While in Rutherford, I decided to visit the St. Helena Olive Oil Company. Though retail shops are not quite as "fun" as going to the source, they're nice because you can try a variety of oils in one place. Also, as many producers don't have tasting rooms, retail shops are the only place you can sample their wares. Well, SHOO was a big disappointment. They had a whole range of olive oils and vinegars to sample but they lacked proper sampling equipment and expected you to taste everything using tiny plastic spoons. There was no way to get enough of a mouthful to really taste the oil and the plastic left an off flavor on each sample. None of the oils stood out, but I feel that it is unfair for me to judge them using such poor methodology. I may return with my own tasting glass, but overall I expected much more from a place specializing in olive oil tasting.
After a lovely lunch at Market in St Helena (report to follow) I decided to hit up a few more olive oil shops. Olivier had a decent tasting facility but their oils were entirely unremarkable. Far more impressive was Tasting on Main. Though chiefly a wine shop they had three excellent EVOOs and proper glassware. They were, in fact, the only place other than Round Pond that had EVOO tasting glasses. We wound up purchasing the OliOdessa Koroneiki a Spanish variety with complex flavors that came together for a clean finish. Tasting on Main is the only retail shop that I would recommend.
I ended the tasting with a trip to two vintners that also produce EVOO-Dutch Henry and Silverado. Two nice things about visiting vintners: even if they charge for a wine flight they will sample EVOO for free and even if they don't have proper EVOO glasses a wine glass will always suffice. Dutch Henry was a lovely spot with a gorgeous estate and a quaint little tasting room. Their EVOO was outstanding – much more mellow than Round Pond's but with a real depth of flavor. Most of the mellow Spanish varieties I tasted were simply bland, but Dutch Henry was robust and fruity with just a hint of bitterness and a slightly peppery finish. Though the most expensive EVOO of the trip ($42 for 500 ml) I bought a bottle without hesitation. I found the whole experience to be quite charming and I'm curious what some of our wine hounds think of their offerings. Silverado was a fun place to visit though I didn't love their EVOO. It felt like it was straight out of a commercial for Napa Valley – Spanish Revival architecture, sweeping views of the valley, an enormous tasting room chock full of tourists. I had a nice time relaxing on their patio and though their EVOO was perfectly good, it didn't make the cut.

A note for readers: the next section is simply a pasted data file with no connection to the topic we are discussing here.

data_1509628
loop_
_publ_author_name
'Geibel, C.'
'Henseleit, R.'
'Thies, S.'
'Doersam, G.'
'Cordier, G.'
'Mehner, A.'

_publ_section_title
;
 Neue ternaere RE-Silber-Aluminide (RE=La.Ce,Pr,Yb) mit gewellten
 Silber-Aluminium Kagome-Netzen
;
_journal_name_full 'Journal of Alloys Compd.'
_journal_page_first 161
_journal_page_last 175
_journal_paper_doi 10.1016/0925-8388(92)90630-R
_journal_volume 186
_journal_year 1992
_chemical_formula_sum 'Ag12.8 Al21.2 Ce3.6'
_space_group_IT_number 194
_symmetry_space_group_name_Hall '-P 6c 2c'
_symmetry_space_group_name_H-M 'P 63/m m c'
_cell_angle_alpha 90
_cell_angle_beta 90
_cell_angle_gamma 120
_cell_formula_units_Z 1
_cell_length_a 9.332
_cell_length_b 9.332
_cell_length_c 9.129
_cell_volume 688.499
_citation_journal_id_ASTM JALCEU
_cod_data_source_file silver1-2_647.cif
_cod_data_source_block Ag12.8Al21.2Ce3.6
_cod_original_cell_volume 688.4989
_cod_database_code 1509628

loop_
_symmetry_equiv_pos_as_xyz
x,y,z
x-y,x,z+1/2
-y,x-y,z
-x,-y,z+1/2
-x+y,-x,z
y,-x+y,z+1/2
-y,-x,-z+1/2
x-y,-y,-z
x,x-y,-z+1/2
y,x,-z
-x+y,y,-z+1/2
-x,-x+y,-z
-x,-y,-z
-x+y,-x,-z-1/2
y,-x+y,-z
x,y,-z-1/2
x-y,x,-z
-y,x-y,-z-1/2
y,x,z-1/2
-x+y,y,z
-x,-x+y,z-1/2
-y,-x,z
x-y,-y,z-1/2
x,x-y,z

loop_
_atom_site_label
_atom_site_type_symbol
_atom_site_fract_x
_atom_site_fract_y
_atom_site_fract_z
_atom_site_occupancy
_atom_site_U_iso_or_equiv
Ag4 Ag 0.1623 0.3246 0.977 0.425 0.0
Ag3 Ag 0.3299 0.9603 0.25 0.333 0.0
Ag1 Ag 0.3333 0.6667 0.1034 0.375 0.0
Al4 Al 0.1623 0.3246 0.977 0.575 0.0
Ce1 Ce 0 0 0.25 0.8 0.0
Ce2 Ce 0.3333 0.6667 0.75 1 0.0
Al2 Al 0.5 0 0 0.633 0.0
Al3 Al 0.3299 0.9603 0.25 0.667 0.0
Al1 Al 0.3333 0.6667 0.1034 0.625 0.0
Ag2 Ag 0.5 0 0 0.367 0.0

I had a fantastic time in Napa and Mrs. Mousse is thrilled with the collection of oils we've amassed for her cooking (she was with me for the whole trip, of course, I just prefer writing in first person singular). It was fun to do something "different" in a town where every visitor pretty much does the same thing. I learned a lot and I discovered some lovely oils that I will likely buy for years to come.
If I do another tasting I will probably time it in February or March when the oils are newly released as some of the places I tried to visit were sold out (this is the end of the season) and others had a limited selection (I can't wait to try Round Pond's blood orange oil next year). I will bring my own tasting glasses and I will probably branch out to Sonoma and visit McEvoy ranch and some of the other local producers. Some day, if I'm made of money I'll do the Great Olive Oil Tour: for $500+ a head you get access to private estates and oils that you can't sample anywhere else.
Wow! Only three pages single spaced. Can't help but wonder if anyone is still reading...
To summarize my trip:
Round Pond is an absolute must visit
Rutherford Gardens is right off the highway and worth a stop
If you're in St Helena (and you should go, the food is great) drop by Tasting on Main
If you're really into EVOO, take the drive out to Dutch Henry
Splendid, splendid report! I'm glad you found more tasting opportunities than I thought you would, and had the chance to learn something about the production process. I'd really encourage you to try to taste the new oils in February and March. I've done this a couple times when I've happened to be in France in March and the youthful bite of the new vintage is so interesting to compare with the mellowed oil from the last year.
Tunisian olive oil tasting -
re: Melanie Wong
Thanks, Melanie, I definitely took your comment as a challenge and I did my best to get my shoes dirty.